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Girl in Pieces
Cover of Girl in Pieces
Girl in Pieces
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For fans of Girl, Interrupted, Thirteen Reasons Why, and All the Bright Places comes a novel Nicola Yoon, author of Everything, Everything, calls "a haunting, beautiful, and necessary book that will...
For fans of Girl, Interrupted, Thirteen Reasons Why, and All the Bright Places comes a novel Nicola Yoon, author of Everything, Everything, calls "a haunting, beautiful, and necessary book that will...
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  • For fans of Girl, Interrupted, Thirteen Reasons Why, and All the Bright Places comes a novel Nicola Yoon, author of Everything, Everything, calls "a haunting, beautiful, and necessary book that will stay with you long after you've read the last page."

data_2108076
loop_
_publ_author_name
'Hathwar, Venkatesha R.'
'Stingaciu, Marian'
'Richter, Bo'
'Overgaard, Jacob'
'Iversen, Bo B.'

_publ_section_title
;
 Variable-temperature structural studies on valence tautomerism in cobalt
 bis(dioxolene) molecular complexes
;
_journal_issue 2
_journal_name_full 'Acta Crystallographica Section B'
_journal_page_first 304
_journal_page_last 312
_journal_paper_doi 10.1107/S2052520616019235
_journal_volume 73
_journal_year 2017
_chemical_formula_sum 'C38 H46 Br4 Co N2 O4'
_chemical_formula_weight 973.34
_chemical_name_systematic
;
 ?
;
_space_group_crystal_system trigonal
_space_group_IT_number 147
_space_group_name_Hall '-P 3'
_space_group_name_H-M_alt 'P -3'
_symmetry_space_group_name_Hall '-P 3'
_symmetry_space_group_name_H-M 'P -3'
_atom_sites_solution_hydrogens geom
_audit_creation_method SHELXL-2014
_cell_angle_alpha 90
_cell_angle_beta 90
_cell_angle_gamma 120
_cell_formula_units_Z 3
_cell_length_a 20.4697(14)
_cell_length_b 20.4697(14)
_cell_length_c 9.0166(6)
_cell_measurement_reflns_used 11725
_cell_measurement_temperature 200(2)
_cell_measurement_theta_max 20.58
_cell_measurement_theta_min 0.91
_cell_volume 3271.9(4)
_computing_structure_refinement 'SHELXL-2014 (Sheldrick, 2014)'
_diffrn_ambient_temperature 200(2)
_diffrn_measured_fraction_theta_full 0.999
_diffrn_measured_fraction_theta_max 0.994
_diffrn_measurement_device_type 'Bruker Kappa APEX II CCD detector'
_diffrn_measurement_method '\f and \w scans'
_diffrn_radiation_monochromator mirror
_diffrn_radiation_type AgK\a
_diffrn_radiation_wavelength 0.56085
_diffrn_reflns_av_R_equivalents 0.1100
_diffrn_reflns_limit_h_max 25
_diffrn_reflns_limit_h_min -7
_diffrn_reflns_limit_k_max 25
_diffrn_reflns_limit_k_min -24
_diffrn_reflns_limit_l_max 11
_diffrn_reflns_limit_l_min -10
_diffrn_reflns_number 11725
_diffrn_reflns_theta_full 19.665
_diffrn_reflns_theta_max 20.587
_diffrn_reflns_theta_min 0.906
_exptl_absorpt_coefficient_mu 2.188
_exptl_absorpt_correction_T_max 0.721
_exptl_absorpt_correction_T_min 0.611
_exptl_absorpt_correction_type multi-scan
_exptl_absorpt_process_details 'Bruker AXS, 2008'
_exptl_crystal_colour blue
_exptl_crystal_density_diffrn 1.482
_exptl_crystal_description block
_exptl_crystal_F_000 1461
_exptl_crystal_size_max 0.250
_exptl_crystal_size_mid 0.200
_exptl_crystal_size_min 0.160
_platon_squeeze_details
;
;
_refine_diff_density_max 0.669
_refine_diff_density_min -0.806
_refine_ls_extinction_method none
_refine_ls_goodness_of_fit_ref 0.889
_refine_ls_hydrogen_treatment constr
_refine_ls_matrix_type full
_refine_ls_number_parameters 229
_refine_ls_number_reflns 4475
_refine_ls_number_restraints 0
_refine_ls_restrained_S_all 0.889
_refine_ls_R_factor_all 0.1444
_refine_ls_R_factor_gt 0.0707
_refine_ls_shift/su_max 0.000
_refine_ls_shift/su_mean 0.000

Charlotte Davis is in pieces. At seventeen she's already lost more than most people do in a lifetime. But she's learned how to forget. The broken glass washes away the sorrow until there is nothing but calm. You don't have to think about your father and the river. Your best friend, who is gone forever. Or your mother, who has nothing left to give you.
    Every new scar hardens Charlie's heart just a little more, yet it still hurts so much. It hurts enough to not care anymore, which is sometimes what has to happen before you can find your way back from the edge.
    A deeply moving portrait of a girl in a world that owes her nothing, and has taken so much, and the journey she undergoes to put herself back together. Kathleen Glasgow's debut is heartbreakingly real and unflinchingly honest. It's a story you won't be able to look away from.